We all have milestone dates in our lives. Dates that come around each year that you either dread or celebrate, or perhaps both. The most common -- birthdays -- are universal and completely out of our control, but you never forget your birthday (even if your husband/boyfriend/wife/dog does). Anniversaries, in the most common form, are the day you celebrate a partnership. Or perhaps you note each year the anniversary of someone's passing. As we get older, these last type of anniversaries tend to accumulate.
When you are a cancer survivor, you have an additional date that is etched in your memory like your social security number. Your cancerversary. For many of us, we use the date we were diagnosed. Like JFK's assassination or September 11, you'll never forget where you were or what you were doing when you hear the words, "You have cancer."
For me that date is February 1, and I'm now a 3-year cancer survivor.
And yet a cancerversary is more like a birthday than an anniversary in many ways. It is the day that your life as you knew it ends, and a new life begins. Because no matter what the outcome, life is never the same after a cancer diagnosis.
For the last several weeks, I thought about my upcoming cancerversary with a combination of pride, dread, sadness, happiness, and relief. Sound schizophrenic? Welcome to life as a cancer survivor.
In many ways, this date has become THE most important milestone date for me. After all, I'm still 2 years away from the seemingly magical 5-year mark, where I get to let out a huge, audible sigh of relief and consider myself "out of the woods." So in that sense, I feel eager for the years to tick by so I can proudly say, "I'm a 5 year survivor." Along with my own sense of accomplishment, I'll look forward to seeing the relief on people's faces when I tell them. After all, that 5-year mark is universally known as the "all clear" mark, and there's no question that people equate it as close to a cure as you can get with breast cancer.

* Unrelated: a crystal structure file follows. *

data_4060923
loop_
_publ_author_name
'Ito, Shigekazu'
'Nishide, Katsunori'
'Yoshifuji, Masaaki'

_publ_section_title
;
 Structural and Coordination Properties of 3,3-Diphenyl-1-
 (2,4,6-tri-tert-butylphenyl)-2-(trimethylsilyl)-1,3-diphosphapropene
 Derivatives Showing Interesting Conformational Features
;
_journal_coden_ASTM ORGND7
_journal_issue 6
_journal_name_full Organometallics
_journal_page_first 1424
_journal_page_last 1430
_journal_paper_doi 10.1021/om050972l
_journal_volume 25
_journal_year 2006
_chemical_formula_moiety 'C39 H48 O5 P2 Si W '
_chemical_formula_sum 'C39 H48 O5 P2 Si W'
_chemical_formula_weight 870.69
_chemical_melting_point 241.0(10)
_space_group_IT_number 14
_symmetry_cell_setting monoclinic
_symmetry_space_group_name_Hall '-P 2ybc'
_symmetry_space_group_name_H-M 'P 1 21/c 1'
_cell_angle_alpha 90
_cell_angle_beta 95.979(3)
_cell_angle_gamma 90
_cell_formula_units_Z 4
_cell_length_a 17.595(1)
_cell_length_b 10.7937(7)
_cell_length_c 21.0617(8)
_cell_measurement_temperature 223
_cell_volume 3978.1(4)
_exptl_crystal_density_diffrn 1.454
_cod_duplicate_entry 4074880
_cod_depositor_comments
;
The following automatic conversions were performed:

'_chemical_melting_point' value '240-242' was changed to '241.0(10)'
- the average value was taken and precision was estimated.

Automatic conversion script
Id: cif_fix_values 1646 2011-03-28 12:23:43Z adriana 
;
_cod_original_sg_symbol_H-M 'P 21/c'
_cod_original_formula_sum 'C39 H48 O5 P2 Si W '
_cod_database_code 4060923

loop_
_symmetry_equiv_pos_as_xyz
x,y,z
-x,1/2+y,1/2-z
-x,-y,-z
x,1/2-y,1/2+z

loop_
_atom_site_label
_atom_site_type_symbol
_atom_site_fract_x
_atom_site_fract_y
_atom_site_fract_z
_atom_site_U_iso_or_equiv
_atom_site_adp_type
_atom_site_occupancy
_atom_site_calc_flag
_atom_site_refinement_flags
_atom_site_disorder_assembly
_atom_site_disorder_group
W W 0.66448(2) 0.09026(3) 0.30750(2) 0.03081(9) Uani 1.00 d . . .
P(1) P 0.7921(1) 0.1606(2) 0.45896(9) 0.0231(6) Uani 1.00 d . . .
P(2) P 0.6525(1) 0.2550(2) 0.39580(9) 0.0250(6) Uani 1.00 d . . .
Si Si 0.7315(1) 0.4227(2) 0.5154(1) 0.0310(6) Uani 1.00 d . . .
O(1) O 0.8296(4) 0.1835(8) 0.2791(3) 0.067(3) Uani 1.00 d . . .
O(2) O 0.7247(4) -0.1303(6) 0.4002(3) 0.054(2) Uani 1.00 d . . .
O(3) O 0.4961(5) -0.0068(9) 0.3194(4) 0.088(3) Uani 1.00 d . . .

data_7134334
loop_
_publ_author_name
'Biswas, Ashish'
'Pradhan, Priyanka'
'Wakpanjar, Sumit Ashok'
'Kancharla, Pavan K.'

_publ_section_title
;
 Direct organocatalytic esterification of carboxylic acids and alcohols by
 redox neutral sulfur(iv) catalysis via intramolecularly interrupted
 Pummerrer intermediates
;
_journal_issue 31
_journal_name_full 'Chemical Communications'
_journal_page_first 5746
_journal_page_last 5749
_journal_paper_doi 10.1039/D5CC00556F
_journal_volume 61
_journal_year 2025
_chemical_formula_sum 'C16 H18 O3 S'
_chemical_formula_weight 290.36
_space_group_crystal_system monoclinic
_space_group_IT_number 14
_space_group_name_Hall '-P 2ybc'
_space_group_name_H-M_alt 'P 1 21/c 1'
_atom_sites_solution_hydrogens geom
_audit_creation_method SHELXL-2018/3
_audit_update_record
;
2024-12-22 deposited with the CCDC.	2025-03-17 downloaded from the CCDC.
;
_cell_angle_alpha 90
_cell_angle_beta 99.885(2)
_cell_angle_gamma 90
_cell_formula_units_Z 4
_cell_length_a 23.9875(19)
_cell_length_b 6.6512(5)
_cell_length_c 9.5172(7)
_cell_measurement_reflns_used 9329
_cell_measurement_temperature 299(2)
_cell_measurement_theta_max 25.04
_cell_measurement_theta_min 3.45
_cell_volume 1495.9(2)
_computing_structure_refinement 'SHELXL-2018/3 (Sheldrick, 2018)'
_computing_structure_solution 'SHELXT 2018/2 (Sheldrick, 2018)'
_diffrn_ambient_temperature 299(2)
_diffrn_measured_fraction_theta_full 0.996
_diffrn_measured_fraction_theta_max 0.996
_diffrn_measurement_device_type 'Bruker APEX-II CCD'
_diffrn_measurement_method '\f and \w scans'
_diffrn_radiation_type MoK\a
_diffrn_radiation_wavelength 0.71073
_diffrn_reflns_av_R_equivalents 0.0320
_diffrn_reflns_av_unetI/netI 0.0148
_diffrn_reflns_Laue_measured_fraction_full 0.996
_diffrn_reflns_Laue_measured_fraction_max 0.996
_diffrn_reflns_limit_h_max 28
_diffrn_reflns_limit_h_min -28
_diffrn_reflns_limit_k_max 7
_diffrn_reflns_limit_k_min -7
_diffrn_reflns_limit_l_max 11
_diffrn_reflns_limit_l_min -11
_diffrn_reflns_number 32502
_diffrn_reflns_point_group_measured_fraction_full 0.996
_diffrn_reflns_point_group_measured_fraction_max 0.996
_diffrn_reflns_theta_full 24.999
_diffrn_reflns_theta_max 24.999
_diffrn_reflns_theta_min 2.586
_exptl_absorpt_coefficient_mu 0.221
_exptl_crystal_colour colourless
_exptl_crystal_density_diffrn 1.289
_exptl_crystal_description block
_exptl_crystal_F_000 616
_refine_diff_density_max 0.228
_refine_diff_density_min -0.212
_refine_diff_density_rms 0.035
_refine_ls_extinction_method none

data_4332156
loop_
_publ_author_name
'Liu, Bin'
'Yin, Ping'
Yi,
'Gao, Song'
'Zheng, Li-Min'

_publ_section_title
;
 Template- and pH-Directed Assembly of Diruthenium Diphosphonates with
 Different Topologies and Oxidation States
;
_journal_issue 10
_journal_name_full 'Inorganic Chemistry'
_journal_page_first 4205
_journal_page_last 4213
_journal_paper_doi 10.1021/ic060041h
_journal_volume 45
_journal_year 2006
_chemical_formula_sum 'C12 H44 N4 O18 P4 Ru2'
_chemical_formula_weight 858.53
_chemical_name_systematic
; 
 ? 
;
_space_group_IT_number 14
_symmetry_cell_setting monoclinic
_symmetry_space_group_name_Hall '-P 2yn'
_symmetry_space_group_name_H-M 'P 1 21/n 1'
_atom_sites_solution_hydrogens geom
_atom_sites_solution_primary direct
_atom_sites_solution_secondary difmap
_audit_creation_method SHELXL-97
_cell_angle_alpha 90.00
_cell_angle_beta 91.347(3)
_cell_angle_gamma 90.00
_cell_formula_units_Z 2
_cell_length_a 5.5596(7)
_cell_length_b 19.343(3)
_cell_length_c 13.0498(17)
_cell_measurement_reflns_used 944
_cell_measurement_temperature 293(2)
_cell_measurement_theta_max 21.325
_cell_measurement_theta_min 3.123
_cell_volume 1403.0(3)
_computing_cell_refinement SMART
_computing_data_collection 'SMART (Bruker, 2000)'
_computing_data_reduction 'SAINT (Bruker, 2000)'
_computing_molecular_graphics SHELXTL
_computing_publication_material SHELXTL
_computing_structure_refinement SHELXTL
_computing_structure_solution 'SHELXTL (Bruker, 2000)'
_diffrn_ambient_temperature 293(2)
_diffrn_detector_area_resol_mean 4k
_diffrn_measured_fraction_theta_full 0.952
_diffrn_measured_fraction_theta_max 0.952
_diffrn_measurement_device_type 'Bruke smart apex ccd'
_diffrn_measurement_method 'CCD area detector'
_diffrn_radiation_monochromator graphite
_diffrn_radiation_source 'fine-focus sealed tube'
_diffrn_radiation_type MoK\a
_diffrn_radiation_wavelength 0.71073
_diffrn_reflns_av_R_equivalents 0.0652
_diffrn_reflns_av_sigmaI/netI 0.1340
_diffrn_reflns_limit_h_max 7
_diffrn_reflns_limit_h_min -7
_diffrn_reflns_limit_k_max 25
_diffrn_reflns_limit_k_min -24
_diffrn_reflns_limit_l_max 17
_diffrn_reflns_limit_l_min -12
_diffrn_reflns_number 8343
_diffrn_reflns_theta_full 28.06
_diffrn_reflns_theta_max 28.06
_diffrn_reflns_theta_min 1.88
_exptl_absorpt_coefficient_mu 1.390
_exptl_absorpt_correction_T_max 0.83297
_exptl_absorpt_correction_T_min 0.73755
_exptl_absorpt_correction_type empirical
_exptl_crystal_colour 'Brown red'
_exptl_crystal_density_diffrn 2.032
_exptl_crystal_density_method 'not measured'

Which of course, is not completely fair or true. There are plenty of us who made it 5, 10, 15 years only to hear that those pesky malignant cells were just waiting until you kicking back sipping on your cancerversary glass of champagne to surprise you with a recurrence.
My dear friend who went through treatment just one year before me jokes about how her invitation will look to her 5-year bash. It will go something like this: "Woohoo! I made it 5 years! Screw you cancer! (but really I know it can still come back, so let's not celebrate too much lest we jinx ourselves)." Cautiously optimistic, in other words.
So we celebrate these cancerversaries tentatively, but joyfully. This hybrid of joy and nervousness, or gratitude and anxiety -- this is the reality for cancer survivors, and it's part of what we might call "the new normal."
We also celebrate that other major milestone -- birthdays -- in a way that tends to be more grateful than we did before -- as though we truly are living them in real time -- not a reflection of what we haven't achieved, or a fear of what's to come. Never again will I complain about birthdays in that time-honored and socially acceptable way that people of a certain age - mostly women - seem to. When I turned 40 this summer, there were no obligatory, "Woe is me. I can't believe I'm 40. Might as well have one foot in the grave" jokes. Instead there were, "Hell yes! I'm 40! Now on to 50!" exultations instead. I suppose that's one thing I can "thank" cancer for: I'm not the stereotype that bitches about birthdays.
What does one do to celebrate a cancerversary? Go out to dinner? Throw a party? Buy yourself something pretty?
My answer is simple. You celebrate that you got to wake up this morning. And that's enough for me to want to pop a bottle of champagne.